Do you need to ask your neighbours to do work on a link detached wall?

When it comes to carrying out work on the link structure, whether or not you need to consult with your neighbour depends on  the agreement you have in place. 

If the link is shared, then yes, you would likely need to discuss any work or changes with your neighbour and possibly get their agreement or consent. This is particularly true for works that might impact the structural integrity or alter the appearance of the shared wall. Therefore, understanding the legal framework governing your property is paramount.

Are link-detached houses harder to sell?

The ease or difficulty of selling a link-detached house largely depends on market conditions and location. Some buyers may prefer link-detached houses as they often provide a good balance between privacy and community living. However, others may be put off by potential complications, such as dealing with shared maintenance responsibilities or the lack of a clear separation from the neighbouring property.

In any case, it’s crucial to adequately market the benefits of a link-detached home, such as increased privacy compared to a terraced house and typically more affordable than a fully detached house.

Are link-detached houses more difficult to insure?

Insuring a link-detached house shouldn’t really be more difficult than insuring any other type of property. However, it can be difficult if there’s a disagreement over who is responsible for insuring the shared structure, or if there’s a history of issues like leaks or structural problems.

This is why if you’re considering buying a link-detached house you should check the property’s history and discuss it with potential insurers to ensure you won’t face any unexpected issues or costs.

Less privacy available

While link-detached houses generally offer more privacy than terraced houses, they typically provide less privacy than fully detached homes as by their nature they are definitely still close in nature. 

This is because although your living space doesn’t share a wall with your neighbour’s living space, you are still physically connected via the linked structure.

Sound can travel through these shared walls, and activities in shared areas such as driveways can also impact privacy.

What are the advantages of link detached houses?

There are two main advantages of a link detached house listed below. The fact that link detached houses are cheaper than detached houses and they also have more privacy stands out.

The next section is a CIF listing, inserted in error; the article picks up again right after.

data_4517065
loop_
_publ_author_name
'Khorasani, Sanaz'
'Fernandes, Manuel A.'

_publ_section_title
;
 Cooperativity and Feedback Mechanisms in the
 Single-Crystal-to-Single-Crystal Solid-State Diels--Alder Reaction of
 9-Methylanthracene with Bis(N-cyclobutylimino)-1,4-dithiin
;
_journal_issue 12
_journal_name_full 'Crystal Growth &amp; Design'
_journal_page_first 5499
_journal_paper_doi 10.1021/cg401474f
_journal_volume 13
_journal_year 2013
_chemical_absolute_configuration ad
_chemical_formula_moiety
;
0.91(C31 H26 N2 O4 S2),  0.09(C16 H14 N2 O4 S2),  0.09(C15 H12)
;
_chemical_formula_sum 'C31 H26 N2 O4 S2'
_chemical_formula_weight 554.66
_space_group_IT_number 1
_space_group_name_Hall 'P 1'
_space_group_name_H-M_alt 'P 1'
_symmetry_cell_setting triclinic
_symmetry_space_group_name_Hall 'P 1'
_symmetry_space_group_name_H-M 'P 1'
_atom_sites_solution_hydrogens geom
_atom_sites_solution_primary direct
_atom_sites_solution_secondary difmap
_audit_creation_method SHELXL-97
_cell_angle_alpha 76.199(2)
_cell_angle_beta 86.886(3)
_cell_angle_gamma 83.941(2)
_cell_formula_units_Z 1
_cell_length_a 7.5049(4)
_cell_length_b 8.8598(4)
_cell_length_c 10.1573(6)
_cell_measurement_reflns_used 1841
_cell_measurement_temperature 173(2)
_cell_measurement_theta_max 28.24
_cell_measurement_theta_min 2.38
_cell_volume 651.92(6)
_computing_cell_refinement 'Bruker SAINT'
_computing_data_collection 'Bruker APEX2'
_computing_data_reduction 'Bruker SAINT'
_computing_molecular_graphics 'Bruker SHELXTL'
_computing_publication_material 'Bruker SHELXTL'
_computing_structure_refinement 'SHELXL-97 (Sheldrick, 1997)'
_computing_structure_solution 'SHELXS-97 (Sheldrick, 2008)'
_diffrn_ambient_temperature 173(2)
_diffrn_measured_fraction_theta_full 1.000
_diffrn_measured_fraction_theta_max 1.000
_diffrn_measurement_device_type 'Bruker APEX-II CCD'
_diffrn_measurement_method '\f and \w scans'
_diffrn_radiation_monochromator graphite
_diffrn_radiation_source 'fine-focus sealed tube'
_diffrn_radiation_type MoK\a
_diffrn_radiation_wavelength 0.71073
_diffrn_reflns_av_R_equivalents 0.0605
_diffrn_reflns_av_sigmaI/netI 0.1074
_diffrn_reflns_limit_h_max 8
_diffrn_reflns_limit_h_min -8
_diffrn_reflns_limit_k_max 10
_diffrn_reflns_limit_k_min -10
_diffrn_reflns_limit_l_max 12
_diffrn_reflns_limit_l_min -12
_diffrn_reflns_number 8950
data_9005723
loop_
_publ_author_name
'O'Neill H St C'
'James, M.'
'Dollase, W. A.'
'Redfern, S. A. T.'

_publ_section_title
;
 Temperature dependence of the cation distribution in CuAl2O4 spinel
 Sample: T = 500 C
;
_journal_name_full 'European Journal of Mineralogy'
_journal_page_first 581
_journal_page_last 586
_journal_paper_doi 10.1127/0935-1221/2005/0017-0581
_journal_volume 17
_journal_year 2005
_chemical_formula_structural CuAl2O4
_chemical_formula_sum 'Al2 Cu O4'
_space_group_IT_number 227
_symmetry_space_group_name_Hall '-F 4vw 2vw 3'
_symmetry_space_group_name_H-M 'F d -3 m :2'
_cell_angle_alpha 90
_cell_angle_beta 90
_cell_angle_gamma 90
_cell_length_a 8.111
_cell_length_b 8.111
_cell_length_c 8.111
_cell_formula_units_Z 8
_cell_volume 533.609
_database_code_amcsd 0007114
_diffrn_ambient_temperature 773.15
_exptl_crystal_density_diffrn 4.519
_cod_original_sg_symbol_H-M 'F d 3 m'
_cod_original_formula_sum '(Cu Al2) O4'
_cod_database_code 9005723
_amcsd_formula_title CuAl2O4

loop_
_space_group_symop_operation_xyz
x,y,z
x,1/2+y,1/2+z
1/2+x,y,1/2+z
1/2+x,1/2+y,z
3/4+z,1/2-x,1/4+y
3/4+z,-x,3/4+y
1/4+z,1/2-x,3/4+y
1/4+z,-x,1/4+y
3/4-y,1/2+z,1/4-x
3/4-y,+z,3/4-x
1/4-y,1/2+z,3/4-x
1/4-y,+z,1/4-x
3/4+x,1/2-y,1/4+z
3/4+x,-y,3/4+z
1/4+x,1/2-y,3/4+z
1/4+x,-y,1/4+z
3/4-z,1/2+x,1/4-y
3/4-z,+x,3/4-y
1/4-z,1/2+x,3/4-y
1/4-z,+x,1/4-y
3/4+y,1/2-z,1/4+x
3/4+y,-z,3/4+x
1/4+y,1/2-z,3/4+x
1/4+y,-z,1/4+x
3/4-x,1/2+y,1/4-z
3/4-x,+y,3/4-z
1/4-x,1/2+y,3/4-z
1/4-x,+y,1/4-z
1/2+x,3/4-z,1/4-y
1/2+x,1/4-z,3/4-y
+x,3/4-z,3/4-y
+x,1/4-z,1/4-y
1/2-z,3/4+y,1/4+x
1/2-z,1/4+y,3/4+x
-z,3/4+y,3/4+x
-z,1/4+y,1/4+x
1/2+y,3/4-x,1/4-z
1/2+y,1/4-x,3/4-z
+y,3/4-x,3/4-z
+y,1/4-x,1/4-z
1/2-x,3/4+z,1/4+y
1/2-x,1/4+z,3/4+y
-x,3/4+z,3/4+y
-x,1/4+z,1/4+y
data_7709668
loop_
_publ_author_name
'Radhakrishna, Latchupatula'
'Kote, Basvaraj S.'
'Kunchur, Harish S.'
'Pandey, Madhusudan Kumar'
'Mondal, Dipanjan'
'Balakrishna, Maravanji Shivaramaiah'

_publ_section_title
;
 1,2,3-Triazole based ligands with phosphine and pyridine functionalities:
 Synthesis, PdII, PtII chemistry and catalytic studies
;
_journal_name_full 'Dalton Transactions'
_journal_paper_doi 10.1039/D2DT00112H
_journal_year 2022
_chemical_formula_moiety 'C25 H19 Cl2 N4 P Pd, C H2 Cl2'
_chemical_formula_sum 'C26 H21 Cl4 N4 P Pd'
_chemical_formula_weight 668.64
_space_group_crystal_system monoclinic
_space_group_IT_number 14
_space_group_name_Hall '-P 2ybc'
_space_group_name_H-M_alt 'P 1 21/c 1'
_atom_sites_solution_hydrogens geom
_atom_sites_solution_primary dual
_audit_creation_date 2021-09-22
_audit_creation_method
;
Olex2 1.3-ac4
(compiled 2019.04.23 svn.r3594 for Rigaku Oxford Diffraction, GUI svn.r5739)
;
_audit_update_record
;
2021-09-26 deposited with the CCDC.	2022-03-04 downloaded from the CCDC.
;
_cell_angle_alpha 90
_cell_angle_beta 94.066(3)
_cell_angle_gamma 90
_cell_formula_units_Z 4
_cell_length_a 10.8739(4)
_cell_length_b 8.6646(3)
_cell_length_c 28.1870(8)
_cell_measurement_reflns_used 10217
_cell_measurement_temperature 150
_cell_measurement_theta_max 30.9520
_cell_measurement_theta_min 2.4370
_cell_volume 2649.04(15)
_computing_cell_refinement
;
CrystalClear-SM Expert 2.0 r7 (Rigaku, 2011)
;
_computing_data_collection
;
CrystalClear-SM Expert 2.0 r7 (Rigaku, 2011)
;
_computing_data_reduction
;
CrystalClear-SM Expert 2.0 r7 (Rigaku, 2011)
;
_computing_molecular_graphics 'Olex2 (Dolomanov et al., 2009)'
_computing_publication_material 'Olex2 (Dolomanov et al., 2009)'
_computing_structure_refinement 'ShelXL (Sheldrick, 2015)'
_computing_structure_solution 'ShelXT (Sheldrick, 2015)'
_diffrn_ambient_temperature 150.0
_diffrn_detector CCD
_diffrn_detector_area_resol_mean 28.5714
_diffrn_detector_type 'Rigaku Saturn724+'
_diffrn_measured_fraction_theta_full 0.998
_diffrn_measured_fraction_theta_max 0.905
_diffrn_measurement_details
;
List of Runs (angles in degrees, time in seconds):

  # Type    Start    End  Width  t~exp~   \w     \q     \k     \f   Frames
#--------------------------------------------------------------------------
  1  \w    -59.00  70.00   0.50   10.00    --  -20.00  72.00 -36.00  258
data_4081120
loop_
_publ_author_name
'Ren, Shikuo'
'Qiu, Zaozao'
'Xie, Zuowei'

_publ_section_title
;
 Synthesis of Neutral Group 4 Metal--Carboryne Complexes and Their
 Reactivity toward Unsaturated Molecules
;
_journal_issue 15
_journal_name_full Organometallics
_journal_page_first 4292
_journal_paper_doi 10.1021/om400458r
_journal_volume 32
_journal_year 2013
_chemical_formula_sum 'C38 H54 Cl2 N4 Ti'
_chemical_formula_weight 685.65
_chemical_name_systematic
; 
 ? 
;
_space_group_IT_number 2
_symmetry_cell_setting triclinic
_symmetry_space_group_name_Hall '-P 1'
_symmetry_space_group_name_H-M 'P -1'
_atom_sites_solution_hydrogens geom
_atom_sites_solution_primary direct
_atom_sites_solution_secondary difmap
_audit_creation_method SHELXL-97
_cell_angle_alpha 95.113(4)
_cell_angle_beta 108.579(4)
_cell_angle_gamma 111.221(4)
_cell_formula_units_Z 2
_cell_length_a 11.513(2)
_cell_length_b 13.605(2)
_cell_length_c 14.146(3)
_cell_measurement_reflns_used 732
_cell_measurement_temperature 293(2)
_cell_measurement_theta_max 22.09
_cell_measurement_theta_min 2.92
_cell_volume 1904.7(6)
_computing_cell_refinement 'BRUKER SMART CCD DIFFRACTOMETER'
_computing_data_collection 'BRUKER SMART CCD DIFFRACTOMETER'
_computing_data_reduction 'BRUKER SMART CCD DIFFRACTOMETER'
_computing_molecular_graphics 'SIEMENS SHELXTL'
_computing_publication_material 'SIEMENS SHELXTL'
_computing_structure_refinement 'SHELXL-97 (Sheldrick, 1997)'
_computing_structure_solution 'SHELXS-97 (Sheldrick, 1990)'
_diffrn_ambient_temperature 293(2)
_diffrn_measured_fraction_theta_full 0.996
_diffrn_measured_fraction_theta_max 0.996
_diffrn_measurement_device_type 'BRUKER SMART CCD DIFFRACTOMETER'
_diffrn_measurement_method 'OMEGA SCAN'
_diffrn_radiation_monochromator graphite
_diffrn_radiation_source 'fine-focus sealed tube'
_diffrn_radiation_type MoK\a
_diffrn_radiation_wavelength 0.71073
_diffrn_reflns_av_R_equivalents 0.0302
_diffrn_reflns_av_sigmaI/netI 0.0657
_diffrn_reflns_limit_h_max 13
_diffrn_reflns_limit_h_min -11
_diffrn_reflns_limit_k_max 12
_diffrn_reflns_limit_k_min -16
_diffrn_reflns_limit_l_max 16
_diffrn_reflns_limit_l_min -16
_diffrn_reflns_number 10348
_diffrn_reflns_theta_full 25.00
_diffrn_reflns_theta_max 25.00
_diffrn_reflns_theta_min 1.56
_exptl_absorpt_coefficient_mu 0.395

Cheaper than a detached house

Link detached houses tend to be cheaper simply because of the potential legal ramifications that could crop up throughout the ownership of a property.

This means there are opportunities for you to capitalise on as you buy a house. If you explain to the seller that you are carrying additional risk by purchasing their property, you may be able to take some money off of the price.

Nonetheless, if this isn’t an option, you should at least be able to ask the seller for the correct information surrounding who is responsible for the shared areas of a home if this information is available..

Better than a semi-detached house

In a link detached house, there are less shared walls of the property, so, in general, it works out to be more privacy than a semi detached house.

This is a great thing because you can benefit from the attributes of a property that is completely detached but you may only have to pay the price of a house that is link detached.

For instance, if there is a linked basement in a home and you barely use the basement, this would make no difference to how you view your property and live in your property. However, this could be a good reason to reduce the price.

In conclusion

Link-detached houses are unique because they share a small part of their structure. As long as this is the case they are classes as a link detached house. Even if the property is mixed use, it can still be linked detached.

If you do buy one, make sure you get your money’s worth by buying a property with a north east facing garden and other benefits to make up for the risk you are taking on. 

It is also worth noting that the type of housing is also fairly rare because in a typical housing development there could still be link detached houses that are unidentified.

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Donnell Bailey

Property expert

Donnell is a property expert focusing on the property market, he looks at a combination of legislation, information from property managers, letting agents and market trends to produce information to help landlords.